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CVE-2014-0160

http://heartbleed.com

This is supposed to be a canonical question on dealing with the Heartbeat exploit.

I run an Apache web server with OpenSSL, as well as a few other utilities relying on OpenSSL (as client). What should I do to mitigate the risks?



Obligatory XKCD

 I looked at some of the data dumps
 from vulnerable sites,
 and it was ... bad.
 I saw emails, passwords, password hints.
 SSL keys and session cookies.
 Important servers
 brimming with visitor IPs.
 Attack ships on fire off 
 the shoulder of Orion,
 c-beams glittering in the dark
 near the Tannhäuser Gate.
 I should probably patch OpenSSL.

Credit: XKCD.

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It's worth pointing out that OpenSSH is not affected by the OpenSSL bug. While OpenSSH does use openssl for some key-generation functions, it does not use the TLS protocol (and in particular the TLS heartbeat extension that heartbleed attacks). So there is no need to worry about SSH being compromised, though it is still a good idea to update openssl to 1.0.1g or 1.0.2-beta2 (but you don't have to worry about replacing SSH keypairs). –  dr jimbob Apr 8 at 7:02
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@Adnan : except there are a few other things to do with certs... If you think it serves no purpose, VTC. –  Deer Hunter Apr 8 at 7:38
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@drjimbob unless your SSH keys are in the memory of a process that's using OpenSSL's TLS. Unlikely but possible. –  OrangeDog Apr 8 at 10:06
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Judging by the active attempts being reported in the DMZ, the best thing now is STOPPING THE FRIKKIN SERVER ASAP. Sessions are being hijacked, passwords leaked, confidential business data revealed. –  Deer Hunter Apr 8 at 10:23
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5 Answers 5

up vote 62 down vote accepted

There is more to consider than just new certificates (or rather, new key pairs) for every affected server. It also means:

  • Patching affected systems to OpenSSL 1.0.1g
  • Revocation of the old keypairs that were just supersceded
  • Changing all passwords
  • Invalidating all session keys and cookies
  • Evaluating the actual content handled by the vulnerable servers that could have been leaked, and reacting accordingly.
  • Evaluating any other information that could have been revealed, like memory addresses and security measures

Neel Mehta (the Google Security engineer who first reported the bug) has tweeted:

Heap allocation patterns make private key exposure unlikely for #heartbleed #dontpanic.

Tomas Rzepka (probably from Swedish security firm Certezza) replied with what they had to do to recover keys:

We can extract the private key successfully on FreeBSD after restarting apache and making the first request with ssltest.py

Private key theft has been also demonstrated by CloudFlare Challenge.

And Twitter user makomk chimed in with:

I've recovered it from Apache on Gentoo as a bare prime factor in binary, but your demo's a lot clearer...It has a lowish success rate, more tries on the same connection don't help, reconnecting may, restarting probably won't...Someone with decent heap exploitation skills could probably improve the reliability. I'm not really trying that hard.


I summarized the bullet points above from heartbleed.com (emphasis mine):

What is leaked primary key material and how to recover?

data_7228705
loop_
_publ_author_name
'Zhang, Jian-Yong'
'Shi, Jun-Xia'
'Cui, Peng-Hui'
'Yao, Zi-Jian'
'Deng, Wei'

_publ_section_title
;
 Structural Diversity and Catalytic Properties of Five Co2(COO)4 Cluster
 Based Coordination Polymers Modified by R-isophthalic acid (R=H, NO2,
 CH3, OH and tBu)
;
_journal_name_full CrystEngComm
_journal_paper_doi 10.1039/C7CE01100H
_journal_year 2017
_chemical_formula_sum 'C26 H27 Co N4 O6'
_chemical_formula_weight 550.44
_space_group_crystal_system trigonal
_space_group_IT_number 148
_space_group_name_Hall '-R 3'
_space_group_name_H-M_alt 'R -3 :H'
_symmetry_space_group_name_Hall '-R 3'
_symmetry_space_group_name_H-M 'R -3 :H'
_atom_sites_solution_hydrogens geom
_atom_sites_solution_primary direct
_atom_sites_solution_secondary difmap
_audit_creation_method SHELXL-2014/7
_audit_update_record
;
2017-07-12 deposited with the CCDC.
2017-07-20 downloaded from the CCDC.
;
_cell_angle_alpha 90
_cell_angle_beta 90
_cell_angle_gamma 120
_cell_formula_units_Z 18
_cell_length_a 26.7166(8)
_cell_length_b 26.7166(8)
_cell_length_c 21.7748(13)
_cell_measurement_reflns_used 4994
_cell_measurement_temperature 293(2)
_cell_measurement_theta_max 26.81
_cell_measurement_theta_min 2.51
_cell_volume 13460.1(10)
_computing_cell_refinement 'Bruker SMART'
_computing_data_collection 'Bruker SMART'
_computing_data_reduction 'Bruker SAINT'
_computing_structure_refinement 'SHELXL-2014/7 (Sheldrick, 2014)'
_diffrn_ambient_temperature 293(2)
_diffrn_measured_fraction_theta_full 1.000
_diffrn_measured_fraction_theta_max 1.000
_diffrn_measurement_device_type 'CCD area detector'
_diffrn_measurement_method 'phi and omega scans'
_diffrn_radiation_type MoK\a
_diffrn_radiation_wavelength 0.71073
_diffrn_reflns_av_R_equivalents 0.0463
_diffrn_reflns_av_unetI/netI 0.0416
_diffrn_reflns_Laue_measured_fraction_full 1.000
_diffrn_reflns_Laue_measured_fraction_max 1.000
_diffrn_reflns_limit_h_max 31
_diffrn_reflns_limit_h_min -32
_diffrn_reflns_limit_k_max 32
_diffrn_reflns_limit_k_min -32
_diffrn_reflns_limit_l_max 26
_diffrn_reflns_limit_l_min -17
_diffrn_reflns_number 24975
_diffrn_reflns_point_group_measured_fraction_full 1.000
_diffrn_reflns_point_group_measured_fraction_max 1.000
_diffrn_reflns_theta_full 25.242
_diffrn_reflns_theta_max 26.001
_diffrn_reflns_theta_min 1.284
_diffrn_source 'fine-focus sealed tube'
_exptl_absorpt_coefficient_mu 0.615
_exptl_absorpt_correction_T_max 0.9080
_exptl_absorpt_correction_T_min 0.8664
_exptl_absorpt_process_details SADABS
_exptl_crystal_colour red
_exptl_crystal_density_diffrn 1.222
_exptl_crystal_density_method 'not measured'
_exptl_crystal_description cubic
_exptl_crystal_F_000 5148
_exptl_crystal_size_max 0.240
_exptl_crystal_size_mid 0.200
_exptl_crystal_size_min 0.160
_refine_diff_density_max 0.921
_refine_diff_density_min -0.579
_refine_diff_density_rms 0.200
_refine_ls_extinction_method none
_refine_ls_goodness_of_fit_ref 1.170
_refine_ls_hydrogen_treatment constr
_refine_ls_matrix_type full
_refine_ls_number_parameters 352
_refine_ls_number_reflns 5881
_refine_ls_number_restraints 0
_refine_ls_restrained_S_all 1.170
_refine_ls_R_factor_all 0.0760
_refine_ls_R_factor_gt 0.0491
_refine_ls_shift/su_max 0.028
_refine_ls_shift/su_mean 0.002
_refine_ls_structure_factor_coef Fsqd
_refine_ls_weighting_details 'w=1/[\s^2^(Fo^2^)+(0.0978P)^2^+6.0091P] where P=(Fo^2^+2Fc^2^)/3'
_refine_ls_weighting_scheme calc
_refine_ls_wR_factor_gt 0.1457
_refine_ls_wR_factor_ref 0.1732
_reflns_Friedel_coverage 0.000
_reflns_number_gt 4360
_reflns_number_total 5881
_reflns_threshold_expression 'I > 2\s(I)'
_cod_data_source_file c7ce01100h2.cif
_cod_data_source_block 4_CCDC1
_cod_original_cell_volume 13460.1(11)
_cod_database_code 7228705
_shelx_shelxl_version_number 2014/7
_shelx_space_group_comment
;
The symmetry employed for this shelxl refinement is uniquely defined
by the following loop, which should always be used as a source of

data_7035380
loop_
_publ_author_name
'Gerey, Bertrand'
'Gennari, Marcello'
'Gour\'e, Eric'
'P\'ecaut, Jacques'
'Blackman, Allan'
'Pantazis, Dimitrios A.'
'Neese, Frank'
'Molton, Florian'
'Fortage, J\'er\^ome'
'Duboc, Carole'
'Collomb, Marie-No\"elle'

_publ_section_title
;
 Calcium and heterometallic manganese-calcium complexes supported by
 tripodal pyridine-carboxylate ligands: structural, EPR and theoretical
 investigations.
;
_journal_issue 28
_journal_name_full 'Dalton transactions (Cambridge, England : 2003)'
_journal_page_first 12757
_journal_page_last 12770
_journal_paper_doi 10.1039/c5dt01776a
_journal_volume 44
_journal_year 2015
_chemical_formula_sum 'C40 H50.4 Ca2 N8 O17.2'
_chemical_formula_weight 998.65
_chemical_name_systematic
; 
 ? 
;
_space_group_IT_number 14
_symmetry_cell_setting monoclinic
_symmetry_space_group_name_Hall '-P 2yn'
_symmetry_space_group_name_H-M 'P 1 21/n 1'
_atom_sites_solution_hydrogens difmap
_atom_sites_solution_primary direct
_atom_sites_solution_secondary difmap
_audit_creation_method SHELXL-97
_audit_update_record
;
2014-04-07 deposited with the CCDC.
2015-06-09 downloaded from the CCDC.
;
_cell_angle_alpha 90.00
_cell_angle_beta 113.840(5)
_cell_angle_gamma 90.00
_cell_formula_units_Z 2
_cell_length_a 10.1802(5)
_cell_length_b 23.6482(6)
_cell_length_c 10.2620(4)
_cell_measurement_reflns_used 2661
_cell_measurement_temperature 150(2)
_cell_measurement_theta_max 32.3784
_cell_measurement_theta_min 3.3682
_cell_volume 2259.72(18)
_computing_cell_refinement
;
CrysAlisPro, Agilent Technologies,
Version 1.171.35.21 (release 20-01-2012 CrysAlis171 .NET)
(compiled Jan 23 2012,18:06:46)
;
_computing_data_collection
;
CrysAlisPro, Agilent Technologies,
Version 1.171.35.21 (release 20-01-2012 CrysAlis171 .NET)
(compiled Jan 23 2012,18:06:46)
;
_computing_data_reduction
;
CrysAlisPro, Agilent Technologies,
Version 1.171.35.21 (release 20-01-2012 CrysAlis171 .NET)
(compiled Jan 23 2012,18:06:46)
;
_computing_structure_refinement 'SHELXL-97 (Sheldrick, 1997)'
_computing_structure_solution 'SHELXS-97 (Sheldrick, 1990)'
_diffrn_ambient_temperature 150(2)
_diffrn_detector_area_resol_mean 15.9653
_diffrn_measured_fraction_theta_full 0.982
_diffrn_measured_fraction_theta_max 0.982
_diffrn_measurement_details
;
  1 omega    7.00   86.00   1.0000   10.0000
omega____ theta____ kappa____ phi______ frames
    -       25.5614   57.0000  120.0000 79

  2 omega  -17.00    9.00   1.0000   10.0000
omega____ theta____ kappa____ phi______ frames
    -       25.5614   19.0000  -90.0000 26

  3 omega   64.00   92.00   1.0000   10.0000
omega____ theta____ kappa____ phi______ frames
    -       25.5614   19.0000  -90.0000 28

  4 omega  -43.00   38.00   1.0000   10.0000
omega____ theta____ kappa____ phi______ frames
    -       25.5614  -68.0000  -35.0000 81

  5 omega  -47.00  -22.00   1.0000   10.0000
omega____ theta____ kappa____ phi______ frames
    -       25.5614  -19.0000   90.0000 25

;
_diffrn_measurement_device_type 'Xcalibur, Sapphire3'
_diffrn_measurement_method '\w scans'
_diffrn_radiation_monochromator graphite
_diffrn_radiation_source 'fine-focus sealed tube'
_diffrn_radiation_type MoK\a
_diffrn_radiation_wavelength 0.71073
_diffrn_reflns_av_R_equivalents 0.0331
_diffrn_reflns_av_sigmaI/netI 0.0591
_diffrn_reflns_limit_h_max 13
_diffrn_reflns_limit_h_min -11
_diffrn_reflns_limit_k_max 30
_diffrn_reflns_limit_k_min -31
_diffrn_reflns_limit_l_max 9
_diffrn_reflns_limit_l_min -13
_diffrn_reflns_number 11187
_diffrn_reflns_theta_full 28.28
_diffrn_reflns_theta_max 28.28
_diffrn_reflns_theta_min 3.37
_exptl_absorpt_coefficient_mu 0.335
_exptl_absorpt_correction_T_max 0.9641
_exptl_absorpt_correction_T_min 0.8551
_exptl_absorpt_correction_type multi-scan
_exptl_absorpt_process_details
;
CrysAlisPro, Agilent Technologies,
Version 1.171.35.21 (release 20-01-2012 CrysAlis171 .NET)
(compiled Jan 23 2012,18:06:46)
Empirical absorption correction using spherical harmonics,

These are the crown jewels, the encryption keys themselves. Leaked secret keys allows the attacker to decrypt any past and future traffic to the protected services and to impersonate the service at will. Any protection given by the encryption and the signatures in the X.509 certificates can be bypassed. Recovery from this leak requires patching the vulnerability, revocation of the compromised keys and reissuing and redistributing new keys. Even doing all this will still leave any traffic intercepted by the attacker in the past still vulnerable to decryption. All this has to be done by the owners of the services.

What is leaked secondary key material and how to recover?

These are for example the user credentials (user names and passwords) used in the vulnerable services. Recovery from this leaks requires owners of the service first to restore trust to the service according to steps described above. After this users can start changing their passwords and possible encryption keys according to the instructions from the owners of the services that have been compromised. All session keys and session cookies should be invalided and considered compromised.

What is leaked protected content and how to recover?

This is the actual content handled by the vulnerable services. It may be personal or financial details, private communication such as emails or instant messages, documents or anything seen worth protecting by encryption. Only owners of the services will be able to estimate the likelihood what has been leaked and they should notify their users accordingly. Most important thing is to restore trust to the primary and secondary key material as described above. Only this enables safe use of the compromised services in the future.

What is leaked collateral and how to recover?

Leaked collateral are other details that have been exposed to the attacker in the leaked memory content. These may contain technical details such as memory addresses and security measures such as canaries used to protect against overflow attacks. These have only contemporary value and will lose their value to the attacker when OpenSSL has been upgraded to a fixed version.

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"Leaked secret keys allows the attacker to decrypt any past and future traffic to the protected services" - weren't we supposed to have perfect forward secrecy to protect us from that? –  user2357112 Apr 8 at 10:58
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Quoting from heartbleed.com: "Use of Perfect Forward Secrecy (PFS), which is unfortunately rare but powerful, should protect past communications from retrospective decryption." Caveat: A leaked ticket key would compromise all sessions it signed. –  scuzzy-delta Apr 8 at 12:58
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SSL keys are not likely to leak via Heartbleed because they are not likely to be present in these memory regions. On the other hand, user cookies, including session cookies, user passwords and AJAX data is very likely to be found there. –  kravietz Apr 8 at 14:46